BlueSky Studio considered this project to
be especially engaging and fun because of the collaboration
that happened between Civitas, a landscape architecture
firm, and themselves. Designers working for designers,
speaking the same language and dealing with the same types
of problems. Civitas really liked the industrial look
and galvanized materials BlueSky Studio had used on other
projects. The landlord, Mickey Zeppelin, was very interested
in the bright colors used in the work of Dutch painter
The design challenges were to meet a tight budget and to connect studios on the second level with those on the first so the designers could interact as if no structural separation existed at all. Two studios interact by geographically locating areas that provided group interaction like the coffee room and print room. An opening was made in the middle of the space with a skylight on top that allowed light to come down over the reception desk.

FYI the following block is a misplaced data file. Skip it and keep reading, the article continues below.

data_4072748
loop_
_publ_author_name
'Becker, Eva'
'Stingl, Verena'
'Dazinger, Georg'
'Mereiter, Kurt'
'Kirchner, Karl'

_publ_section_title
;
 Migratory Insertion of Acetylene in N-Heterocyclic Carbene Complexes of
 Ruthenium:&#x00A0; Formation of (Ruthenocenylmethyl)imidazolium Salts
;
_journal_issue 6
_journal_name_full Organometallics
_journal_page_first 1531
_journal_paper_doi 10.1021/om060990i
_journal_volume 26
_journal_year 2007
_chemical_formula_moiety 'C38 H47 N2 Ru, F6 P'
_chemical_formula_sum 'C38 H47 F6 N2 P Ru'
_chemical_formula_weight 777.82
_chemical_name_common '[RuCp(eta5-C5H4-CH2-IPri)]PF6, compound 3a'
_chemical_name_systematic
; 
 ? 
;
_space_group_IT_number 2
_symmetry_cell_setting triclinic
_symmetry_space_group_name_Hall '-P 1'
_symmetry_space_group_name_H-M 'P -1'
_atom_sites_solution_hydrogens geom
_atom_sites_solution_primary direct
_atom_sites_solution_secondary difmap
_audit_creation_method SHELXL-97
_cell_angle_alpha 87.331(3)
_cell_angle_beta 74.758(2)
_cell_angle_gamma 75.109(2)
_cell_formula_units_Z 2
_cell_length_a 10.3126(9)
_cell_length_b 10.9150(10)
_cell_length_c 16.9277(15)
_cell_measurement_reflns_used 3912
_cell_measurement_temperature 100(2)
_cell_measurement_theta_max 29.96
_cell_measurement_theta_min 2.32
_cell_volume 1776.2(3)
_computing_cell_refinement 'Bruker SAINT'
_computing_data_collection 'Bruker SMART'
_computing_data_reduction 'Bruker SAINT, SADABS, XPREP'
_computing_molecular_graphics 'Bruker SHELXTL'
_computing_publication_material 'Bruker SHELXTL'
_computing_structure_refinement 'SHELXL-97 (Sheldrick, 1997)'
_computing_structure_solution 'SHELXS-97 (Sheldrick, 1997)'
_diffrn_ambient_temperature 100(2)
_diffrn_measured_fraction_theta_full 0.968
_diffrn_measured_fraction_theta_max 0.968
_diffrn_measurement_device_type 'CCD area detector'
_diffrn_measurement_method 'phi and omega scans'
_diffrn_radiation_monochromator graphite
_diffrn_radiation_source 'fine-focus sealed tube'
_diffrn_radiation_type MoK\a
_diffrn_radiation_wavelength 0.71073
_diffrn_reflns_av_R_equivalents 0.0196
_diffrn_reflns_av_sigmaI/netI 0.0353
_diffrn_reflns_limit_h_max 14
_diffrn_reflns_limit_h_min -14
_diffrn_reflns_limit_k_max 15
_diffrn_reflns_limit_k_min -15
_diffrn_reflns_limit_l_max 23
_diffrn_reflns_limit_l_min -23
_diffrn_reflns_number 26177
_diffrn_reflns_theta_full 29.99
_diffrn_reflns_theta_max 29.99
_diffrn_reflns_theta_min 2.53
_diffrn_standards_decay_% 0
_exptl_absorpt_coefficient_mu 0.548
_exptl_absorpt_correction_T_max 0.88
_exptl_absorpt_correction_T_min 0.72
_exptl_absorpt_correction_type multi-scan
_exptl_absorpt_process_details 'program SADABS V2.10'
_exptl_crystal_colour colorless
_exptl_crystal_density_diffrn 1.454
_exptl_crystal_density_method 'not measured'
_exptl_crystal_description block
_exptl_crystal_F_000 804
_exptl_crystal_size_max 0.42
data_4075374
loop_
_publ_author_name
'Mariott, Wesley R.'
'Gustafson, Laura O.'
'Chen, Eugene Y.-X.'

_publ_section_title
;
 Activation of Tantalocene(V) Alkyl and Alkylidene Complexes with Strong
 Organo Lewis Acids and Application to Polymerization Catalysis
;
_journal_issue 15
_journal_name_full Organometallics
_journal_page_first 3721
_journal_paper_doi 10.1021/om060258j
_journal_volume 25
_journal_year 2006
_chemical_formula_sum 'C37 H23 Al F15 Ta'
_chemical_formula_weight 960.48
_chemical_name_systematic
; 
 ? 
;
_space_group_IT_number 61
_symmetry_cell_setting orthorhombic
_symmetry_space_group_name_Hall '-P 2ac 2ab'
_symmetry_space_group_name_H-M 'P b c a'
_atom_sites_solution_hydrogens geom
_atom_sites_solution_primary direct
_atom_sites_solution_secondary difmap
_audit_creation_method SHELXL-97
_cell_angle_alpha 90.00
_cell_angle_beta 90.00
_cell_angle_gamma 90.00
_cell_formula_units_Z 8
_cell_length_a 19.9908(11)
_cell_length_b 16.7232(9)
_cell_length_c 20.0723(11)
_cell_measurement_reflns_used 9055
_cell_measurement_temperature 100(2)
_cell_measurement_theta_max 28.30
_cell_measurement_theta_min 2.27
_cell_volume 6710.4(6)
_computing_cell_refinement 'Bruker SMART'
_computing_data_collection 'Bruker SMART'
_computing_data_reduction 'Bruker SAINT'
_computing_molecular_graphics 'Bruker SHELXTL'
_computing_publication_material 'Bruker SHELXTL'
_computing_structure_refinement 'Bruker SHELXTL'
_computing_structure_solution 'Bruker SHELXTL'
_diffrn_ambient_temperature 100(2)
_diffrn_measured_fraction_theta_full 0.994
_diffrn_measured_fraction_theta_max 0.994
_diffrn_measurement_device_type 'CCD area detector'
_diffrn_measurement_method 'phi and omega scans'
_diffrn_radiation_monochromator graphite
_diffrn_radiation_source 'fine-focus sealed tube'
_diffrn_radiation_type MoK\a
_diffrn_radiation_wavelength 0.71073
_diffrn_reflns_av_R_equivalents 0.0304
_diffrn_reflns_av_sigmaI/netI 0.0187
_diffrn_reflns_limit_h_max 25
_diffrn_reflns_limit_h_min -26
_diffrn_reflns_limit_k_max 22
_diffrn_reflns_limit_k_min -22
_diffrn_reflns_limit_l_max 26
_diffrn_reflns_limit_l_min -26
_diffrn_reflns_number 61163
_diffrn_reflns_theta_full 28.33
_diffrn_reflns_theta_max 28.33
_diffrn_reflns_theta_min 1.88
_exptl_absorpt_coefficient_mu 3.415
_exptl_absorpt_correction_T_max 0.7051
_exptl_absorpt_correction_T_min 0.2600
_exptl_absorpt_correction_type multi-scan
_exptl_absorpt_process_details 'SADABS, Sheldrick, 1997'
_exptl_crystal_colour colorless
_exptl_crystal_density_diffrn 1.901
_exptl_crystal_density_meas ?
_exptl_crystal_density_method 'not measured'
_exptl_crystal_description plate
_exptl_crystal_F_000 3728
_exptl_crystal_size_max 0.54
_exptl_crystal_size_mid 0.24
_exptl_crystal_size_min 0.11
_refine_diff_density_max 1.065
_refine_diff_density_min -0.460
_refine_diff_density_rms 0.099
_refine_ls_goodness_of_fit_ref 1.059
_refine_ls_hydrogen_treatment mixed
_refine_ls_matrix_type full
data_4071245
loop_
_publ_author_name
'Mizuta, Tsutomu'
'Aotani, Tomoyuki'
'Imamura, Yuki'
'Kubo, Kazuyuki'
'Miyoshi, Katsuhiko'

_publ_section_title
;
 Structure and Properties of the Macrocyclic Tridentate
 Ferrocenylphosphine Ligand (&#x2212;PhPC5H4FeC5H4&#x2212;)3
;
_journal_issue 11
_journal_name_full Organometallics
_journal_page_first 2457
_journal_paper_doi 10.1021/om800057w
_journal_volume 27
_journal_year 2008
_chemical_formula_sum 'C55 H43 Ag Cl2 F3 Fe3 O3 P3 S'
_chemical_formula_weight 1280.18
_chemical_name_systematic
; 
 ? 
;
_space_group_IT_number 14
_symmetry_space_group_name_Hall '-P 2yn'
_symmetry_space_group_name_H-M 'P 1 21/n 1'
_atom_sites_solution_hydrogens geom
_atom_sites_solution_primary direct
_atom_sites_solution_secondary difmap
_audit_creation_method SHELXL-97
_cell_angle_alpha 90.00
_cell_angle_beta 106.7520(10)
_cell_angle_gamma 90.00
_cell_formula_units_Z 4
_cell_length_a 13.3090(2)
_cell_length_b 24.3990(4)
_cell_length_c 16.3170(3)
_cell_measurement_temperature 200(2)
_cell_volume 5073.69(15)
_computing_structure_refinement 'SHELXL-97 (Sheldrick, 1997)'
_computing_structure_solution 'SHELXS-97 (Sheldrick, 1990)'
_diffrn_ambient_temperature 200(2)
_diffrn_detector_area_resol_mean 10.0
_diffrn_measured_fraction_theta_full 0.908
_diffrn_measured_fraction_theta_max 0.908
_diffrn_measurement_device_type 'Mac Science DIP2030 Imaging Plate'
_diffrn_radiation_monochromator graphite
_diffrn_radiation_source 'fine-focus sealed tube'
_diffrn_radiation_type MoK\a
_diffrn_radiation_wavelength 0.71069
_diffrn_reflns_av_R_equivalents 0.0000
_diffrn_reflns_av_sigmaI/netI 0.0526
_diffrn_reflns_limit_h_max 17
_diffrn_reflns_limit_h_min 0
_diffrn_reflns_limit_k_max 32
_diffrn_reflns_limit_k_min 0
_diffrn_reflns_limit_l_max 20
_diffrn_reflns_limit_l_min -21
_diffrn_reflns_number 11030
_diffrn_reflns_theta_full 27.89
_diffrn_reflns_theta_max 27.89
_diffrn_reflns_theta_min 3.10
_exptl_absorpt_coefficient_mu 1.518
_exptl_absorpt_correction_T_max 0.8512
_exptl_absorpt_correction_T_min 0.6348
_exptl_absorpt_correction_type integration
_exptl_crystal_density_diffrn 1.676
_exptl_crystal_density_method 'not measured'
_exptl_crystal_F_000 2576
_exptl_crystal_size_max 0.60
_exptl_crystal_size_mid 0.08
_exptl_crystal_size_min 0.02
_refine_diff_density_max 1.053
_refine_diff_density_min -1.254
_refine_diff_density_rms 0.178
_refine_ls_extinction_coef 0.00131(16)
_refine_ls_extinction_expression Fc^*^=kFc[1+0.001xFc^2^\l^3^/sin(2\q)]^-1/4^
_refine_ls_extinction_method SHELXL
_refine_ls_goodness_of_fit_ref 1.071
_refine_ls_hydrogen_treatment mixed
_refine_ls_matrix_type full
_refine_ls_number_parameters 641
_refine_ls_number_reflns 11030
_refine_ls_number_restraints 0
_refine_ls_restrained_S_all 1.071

Industrial materials of galvanized metal, steel deck plate, exposed conduit and ducts were used along with inexpensive industrial lighting fixtures, like the fluorescent lights that hung from cables set in a radial pattern around the reception area. On the second floor, lights were set in constellation patterns with conduits connecting the lights. The result was a star map. Inventive finishes like rebar for shelf supports were used but as much as possible, original existing elements were left alone to create a rough, unfinished look. New elements brought in were highlighted in colorful Mondrian-esque color. Natural materials were contrasted with metal and these bright colors to create a stimulating work environment for these creative professionals.